ES looks at ensuring survival of auditorium
EUREKA SPRINGS -- Can the Eureka Springs Auditorium -- the Aud -- survive, and how can that be managed?
Those were questions covered at a special City Advertising and Promotion Commission (CAPC) workshop called by Executive Director Jim Williams last week. Mayoral candidate Beverly Blankenship requested the meeting because, she said, as a current member of both city council and the CAPC, she needed to understand both sides of the issue. CAPC spent close to $100,000 to manage the Aud this year, and as a CAPC commissioner she said she needs to ask if it's in the best interests of the CAPC to continue that.
As a council member she said she is not happy there are so few performances, and wants to know what it would cost the city to take over the Aud and keep it open. "And, could the city do a better job if it took the Aud over?" she asked.
CAPC commissioners, several council members, a number of mayoral candidates and several residents attended the workshop.
Williams told the group he took the view the Aud had been given to the CAPC by city council under a resolution that ordered the CAPC to take it.
"That wasn't legal," he said, "because council can't order how CAPC spends its money."
Negotiations followed which left the CAPC managing the Aud, while the city pays maintenance and utility bills.
"It's not true that I want to close the Aud," Williams said, "but I'm not happy with the budget amount going towards it." He said more money from the CAPC's budget should be going toward advertising and promoting the city.
The CAPC paid for a facility study, which showed the structure needs between one-half and three-quarters of a million dollars to bring it up to standards for historic buildings. Several ADA safety issues were also noted in the study. Williams said the CAPC had the study done so the city could see what the Aud needs to survive. He pointed out that grant money had been obtained and some renovations made, but added those were mostly cosmetic.
Regarding questions about CAPC employees at the Aud, Williams noted the Aud has only one full time employee, Nancy Baptiste, whose role is to answer the phone, "which rings there constantly. She quotes rental prices for the facility and makes bookings. She trains volunteers to serve as ushers for events, then schedules them as needed. She's also there to monitor tourists who tour the building, and she keeps an eye on maintenance."
"There has to be vigilance with the building," Baptiste added. "Things are always going wrong."
If the Aud could host big name acts, it might pay for itself, but part of the problem with booking the Aud is the limited seating. Venues seating large crowds can divide the cost of an act among the patrons, keeping ticket costs fairly low. With fewer than 1,000 seats to sell, prices for expensive big name acts at the Aud would be astronomical, Williams said.
Williams also said there are not as many groups traveling as there used to be, and we now have several performing arts centers in northwest Arkansas that compete with the Aud.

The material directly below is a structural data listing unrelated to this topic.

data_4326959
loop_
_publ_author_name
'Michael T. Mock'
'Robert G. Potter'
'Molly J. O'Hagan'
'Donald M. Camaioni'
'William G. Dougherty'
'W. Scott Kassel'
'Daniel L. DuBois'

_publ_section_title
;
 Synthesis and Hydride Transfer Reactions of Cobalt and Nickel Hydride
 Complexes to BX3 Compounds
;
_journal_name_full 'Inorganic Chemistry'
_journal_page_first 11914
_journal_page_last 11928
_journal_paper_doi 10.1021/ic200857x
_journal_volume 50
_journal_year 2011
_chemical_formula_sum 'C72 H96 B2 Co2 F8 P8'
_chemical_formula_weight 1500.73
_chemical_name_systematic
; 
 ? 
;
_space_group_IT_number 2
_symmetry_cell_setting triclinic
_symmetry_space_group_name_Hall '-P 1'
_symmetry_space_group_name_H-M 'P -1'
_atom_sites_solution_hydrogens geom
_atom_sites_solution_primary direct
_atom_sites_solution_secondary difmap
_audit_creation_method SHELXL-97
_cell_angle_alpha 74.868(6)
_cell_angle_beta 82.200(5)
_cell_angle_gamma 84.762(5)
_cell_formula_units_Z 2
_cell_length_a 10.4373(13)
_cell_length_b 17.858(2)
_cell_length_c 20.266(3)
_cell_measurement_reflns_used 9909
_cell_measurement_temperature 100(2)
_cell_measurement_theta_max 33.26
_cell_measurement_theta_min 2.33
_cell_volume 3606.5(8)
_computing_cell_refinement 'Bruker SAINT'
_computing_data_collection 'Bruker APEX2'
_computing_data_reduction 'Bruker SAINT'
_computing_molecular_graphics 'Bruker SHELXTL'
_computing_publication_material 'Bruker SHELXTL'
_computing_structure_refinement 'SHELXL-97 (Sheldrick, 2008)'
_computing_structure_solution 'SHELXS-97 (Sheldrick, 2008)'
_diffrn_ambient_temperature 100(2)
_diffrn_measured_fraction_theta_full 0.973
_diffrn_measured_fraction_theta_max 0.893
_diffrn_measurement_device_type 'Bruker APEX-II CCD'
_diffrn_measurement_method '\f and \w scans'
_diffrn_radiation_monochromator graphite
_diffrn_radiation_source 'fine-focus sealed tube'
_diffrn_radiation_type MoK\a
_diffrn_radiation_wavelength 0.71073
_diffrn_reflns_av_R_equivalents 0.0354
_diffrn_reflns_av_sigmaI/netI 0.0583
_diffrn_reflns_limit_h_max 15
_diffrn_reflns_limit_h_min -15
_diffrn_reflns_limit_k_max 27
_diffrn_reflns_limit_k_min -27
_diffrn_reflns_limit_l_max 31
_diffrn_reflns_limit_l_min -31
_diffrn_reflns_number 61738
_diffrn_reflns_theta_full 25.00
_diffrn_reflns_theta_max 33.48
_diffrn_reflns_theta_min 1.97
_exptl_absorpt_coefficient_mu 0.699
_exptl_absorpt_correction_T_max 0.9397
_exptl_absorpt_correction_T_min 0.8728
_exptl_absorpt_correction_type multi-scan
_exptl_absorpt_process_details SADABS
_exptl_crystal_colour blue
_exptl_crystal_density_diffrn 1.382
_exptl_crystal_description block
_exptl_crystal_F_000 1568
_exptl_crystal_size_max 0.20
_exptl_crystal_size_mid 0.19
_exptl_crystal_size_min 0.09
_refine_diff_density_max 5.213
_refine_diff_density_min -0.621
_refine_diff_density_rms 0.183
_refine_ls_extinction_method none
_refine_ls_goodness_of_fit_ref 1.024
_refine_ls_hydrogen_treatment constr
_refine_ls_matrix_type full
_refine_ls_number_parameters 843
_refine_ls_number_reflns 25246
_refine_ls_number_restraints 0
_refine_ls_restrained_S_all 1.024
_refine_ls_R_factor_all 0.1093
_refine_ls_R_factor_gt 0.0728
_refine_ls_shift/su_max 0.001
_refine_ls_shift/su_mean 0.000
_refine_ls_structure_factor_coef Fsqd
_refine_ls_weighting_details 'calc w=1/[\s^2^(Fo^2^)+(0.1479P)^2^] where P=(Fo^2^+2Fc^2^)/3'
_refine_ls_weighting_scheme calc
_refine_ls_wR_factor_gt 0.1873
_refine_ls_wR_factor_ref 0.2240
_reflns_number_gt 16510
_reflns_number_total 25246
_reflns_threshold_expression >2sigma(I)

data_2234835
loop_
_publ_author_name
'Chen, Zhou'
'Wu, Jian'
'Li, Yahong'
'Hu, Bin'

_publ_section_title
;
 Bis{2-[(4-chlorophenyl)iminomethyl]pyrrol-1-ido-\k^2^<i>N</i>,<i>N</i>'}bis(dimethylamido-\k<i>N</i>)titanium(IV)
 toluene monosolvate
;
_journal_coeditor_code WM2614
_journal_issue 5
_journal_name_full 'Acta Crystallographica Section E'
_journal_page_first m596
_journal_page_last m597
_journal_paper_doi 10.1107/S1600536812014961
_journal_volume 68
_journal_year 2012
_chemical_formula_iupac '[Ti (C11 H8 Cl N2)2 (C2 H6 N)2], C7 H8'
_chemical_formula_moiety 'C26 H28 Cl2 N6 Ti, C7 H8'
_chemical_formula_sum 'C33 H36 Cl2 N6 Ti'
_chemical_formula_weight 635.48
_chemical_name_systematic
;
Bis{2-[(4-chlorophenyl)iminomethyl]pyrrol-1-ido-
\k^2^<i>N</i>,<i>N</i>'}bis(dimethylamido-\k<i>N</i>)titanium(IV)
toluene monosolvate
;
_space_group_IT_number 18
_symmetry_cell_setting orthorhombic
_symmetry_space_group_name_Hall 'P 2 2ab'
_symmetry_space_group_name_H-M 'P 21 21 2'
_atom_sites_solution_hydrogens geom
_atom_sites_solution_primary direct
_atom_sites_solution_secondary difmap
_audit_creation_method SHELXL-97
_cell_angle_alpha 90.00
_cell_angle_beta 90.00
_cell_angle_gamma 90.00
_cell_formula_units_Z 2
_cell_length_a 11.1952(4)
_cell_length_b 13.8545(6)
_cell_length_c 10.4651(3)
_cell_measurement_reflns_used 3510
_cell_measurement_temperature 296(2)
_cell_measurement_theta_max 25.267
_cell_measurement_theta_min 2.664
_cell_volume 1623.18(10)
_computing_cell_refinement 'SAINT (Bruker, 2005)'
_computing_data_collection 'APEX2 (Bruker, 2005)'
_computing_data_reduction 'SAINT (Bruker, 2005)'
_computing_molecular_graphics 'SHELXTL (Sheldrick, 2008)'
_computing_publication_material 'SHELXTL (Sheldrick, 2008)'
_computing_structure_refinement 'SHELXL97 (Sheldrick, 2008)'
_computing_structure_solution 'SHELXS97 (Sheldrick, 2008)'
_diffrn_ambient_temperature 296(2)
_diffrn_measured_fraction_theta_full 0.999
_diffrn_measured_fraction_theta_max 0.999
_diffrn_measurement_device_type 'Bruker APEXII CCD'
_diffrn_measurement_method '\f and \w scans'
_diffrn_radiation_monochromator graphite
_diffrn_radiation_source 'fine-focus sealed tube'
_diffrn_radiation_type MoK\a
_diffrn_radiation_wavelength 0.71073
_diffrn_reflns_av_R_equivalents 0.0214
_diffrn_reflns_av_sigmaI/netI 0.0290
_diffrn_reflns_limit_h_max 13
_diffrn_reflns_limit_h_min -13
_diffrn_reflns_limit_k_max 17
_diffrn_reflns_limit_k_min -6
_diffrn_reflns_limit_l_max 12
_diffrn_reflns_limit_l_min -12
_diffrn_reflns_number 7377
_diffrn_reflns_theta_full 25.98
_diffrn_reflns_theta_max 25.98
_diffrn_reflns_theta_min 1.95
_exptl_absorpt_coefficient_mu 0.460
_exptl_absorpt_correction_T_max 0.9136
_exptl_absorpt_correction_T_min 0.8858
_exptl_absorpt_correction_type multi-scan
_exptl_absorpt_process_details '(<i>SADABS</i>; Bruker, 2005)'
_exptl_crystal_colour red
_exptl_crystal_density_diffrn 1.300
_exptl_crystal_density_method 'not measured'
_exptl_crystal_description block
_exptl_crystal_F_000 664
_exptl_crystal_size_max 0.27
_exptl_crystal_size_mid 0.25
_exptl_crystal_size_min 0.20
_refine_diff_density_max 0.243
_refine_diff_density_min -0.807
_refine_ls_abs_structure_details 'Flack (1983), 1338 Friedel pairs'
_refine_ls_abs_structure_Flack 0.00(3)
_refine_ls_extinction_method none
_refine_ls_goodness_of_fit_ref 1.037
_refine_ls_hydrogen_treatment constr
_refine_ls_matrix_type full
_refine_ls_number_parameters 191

Blankenship said council has to decide to renew the contract with the CAPC for the facility, and she was trying to understand what the CAPC was paying for, to which Williams responded, "CAPC gets stuff the city can't do. Too much of our money is going towards the Aud, shorting advertising. The city wants the Aud to operate, but the city has some budget problems and not the money to do it.
"I'm trying to back the CAPC out of this slowly. I want to keep the facility open, but not put the cost totally on either group," he said.
At that point, former mayor Beau Zar Satori stood up at the back of the room and said, "Mr. Williams' goal is to back out of the Aud. I'd terminate his contract right here. The CAPC doesn't do promotion, just advertising. Less is being done every year."
Alderman and commissioner Joyce Zeller responded by saying, "Enough already of what's wrong! No one wants to lose the Aud."
She acknowledged the problem is the Aud is not making enough money, and said the CAPC needs a marketing plan and promotion to keep it going, pointing out that the known demographic for shows at the Aud is the Boomer generation. She said the trick is to attract performers to do shows that will succeed.
"We need to try and keep the Aud open for another year," she added.
Alderman Mickey Schneider proposed convincing promoters of both the fine acoustics of the hall, and the "feel good" of performing in Eureka.
Williams said he is talking to booking agents and managers, but they are interested more in money than feel goods; still, he is working with agents who have booked acts here before, as they are more inclined to bring other acts here.
Baptiste said a lot of community events take place at the Aud, and rental rates are inexpensive. But given the size limits of the Aud, "We're probably not going to see a lot of big names from all around," she said.
Blankenship's summation of the workshop information was simple but not easy:
"It feels like the CAPC will have to budget more for shows to keep the Aud going," she said.